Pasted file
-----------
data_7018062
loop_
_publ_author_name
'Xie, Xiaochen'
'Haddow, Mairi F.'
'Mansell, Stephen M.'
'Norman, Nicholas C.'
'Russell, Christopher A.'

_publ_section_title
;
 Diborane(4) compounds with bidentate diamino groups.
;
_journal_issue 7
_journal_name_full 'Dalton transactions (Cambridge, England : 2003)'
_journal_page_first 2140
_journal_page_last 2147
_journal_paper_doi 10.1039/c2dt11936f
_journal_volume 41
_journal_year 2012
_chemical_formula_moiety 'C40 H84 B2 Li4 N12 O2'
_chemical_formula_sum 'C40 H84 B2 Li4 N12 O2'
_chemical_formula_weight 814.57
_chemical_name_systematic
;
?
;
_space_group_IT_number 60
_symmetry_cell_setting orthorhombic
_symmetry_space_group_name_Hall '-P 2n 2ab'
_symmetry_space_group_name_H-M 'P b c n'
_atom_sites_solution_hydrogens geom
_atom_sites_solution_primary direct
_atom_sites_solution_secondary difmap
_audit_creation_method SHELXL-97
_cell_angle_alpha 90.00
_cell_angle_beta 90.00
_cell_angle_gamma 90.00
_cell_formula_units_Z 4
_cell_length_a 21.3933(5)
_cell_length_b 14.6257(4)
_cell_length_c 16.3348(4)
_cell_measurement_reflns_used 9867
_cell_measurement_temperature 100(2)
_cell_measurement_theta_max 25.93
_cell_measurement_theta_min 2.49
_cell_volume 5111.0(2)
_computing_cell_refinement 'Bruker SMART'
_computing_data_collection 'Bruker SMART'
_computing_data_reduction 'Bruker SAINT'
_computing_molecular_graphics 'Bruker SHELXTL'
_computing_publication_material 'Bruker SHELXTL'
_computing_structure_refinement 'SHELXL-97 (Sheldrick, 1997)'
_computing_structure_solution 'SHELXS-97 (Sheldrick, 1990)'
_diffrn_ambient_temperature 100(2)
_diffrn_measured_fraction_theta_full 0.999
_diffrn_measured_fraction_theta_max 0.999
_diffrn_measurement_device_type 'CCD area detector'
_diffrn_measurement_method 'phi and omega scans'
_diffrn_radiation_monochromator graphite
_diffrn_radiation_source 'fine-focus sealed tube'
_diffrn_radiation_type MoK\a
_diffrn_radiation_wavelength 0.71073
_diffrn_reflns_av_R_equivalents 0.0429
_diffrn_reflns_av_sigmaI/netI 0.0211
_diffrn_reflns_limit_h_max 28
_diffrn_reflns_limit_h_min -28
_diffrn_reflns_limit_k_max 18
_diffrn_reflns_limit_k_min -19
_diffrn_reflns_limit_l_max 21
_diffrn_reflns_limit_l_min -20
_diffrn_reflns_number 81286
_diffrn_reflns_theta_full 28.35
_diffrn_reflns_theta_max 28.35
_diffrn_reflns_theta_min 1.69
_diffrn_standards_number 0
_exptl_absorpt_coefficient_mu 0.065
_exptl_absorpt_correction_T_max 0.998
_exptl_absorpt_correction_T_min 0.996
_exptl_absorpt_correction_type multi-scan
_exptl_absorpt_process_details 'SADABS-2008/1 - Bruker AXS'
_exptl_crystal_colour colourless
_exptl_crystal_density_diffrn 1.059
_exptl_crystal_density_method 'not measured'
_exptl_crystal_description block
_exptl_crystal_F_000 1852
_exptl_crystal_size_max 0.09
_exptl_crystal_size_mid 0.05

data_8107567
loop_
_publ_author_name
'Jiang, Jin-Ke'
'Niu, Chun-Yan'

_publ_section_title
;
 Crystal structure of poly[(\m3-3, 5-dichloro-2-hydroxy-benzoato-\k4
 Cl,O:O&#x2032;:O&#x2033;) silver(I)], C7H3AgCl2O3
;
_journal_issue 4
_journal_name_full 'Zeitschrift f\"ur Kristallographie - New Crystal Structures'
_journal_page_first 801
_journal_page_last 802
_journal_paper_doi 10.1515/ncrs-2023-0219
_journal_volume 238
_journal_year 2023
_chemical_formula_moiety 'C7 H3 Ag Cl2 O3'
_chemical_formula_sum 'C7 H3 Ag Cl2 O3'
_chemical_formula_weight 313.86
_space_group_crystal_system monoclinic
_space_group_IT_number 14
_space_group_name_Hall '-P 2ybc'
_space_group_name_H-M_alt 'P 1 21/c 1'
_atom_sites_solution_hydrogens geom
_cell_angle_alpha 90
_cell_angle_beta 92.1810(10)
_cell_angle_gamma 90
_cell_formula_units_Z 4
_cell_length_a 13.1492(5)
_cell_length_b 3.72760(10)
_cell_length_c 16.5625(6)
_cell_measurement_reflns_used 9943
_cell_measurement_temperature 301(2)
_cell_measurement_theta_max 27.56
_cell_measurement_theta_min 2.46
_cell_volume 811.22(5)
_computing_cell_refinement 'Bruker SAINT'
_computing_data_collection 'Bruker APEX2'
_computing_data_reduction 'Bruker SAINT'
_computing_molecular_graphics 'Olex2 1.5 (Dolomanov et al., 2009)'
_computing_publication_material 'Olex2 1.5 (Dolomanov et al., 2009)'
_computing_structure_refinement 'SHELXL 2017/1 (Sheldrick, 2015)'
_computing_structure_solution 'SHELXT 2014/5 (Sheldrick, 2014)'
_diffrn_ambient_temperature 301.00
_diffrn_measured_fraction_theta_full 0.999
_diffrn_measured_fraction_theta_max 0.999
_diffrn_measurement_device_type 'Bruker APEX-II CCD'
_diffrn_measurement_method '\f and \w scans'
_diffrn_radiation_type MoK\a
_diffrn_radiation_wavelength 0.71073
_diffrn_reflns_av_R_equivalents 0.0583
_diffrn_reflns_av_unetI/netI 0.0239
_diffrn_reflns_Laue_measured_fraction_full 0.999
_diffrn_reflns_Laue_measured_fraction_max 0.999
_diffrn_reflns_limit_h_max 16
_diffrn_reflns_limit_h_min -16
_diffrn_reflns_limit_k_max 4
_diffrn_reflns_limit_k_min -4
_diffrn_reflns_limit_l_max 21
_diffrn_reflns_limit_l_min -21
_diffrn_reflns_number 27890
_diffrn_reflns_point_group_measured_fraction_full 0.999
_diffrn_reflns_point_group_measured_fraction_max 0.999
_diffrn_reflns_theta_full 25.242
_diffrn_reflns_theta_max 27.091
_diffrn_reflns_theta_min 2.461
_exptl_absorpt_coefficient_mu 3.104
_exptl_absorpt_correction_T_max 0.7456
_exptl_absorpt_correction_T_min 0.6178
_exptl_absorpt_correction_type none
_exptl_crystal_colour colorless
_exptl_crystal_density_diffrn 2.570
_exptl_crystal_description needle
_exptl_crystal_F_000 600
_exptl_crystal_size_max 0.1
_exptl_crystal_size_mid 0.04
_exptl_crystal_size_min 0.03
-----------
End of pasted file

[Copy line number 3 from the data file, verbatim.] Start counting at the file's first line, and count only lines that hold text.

_publ_author_name